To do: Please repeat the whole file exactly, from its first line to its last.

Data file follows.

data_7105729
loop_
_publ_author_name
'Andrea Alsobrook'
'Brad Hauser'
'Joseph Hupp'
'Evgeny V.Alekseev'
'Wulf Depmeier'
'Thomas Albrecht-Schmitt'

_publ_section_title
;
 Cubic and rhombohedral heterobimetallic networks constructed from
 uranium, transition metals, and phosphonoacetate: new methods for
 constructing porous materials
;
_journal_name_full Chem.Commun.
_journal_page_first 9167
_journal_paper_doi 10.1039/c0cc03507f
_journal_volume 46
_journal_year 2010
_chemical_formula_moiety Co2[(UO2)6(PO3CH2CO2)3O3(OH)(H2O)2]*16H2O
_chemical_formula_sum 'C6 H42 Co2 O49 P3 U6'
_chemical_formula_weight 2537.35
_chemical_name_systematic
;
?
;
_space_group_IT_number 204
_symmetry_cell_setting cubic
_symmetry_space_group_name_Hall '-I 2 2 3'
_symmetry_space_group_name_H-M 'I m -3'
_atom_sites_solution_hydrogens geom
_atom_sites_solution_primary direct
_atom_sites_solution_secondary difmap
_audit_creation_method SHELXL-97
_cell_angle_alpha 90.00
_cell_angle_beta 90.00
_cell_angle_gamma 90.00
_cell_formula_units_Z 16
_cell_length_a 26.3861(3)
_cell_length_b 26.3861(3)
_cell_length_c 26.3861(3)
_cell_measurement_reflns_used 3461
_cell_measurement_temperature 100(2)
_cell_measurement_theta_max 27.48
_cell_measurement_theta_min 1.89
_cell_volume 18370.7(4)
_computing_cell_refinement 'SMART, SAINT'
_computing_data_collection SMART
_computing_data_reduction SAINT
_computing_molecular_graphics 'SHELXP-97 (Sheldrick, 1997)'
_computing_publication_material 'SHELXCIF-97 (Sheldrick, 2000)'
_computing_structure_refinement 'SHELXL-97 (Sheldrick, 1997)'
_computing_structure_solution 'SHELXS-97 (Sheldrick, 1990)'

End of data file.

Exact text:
data_7105729
loop_
_publ_author_name
'Andrea Alsobrook'
'Brad Hauser'
'Joseph Hupp'
'Evgeny V.Alekseev'
'Wulf Depmeier'
'Thomas Albrecht-Schmitt'

_publ_section_title
;
 Cubic and rhombohedral heterobimetallic networks constructed from
 uranium, transition metals, and phosphonoacetate: new methods for
 constructing porous materials
;
_journal_name_full Chem.Commun.
_journal_page_first 9167
_journal_paper_doi 10.1039/c0cc03507f
_journal_volume 46
_journal_year 2010
_chemical_formula_moiety Co2[(UO2)6(PO3CH2CO2)3O3(OH)(H2O)2]*16H2O
_chemical_formula_sum 'C6 H42 Co2 O49 P3 U6'
_chemical_formula_weight 2537.35
_chemical_name_systematic
;
?
;
_space_group_IT_number 204
_symmetry_cell_setting cubic
_symmetry_space_group_name_Hall '-I 2 2 3'
_symmetry_space_group_name_H-M 'I m -3'
_atom_sites_solution_hydrogens geom
_atom_sites_solution_primary direct
_atom_sites_solution_secondary difmap
_audit_creation_method SHELXL-97
_cell_angle_alpha 90.00
_cell_angle_beta 90.00
_cell_angle_gamma 90.00
_cell_formula_units_Z 16
_cell_length_a 26.3861(3)
_cell_length_b 26.3861(3)
_cell_length_c 26.3861(3)
_cell_measurement_reflns_used 3461
_cell_measurement_temperature 100(2)
_cell_measurement_theta_max 27.48
_cell_measurement_theta_min 1.89
_cell_volume 18370.7(4)
_computing_cell_refinement 'SMART, SAINT'
_computing_data_collection SMART
_computing_data_reduction SAINT
_computing_molecular_graphics 'SHELXP-97 (Sheldrick, 1997)'
_computing_publication_material 'SHELXCIF-97 (Sheldrick, 2000)'
_computing_structure_refinement 'SHELXL-97 (Sheldrick, 1997)'
_computing_structure_solution 'SHELXS-97 (Sheldrick, 1990)'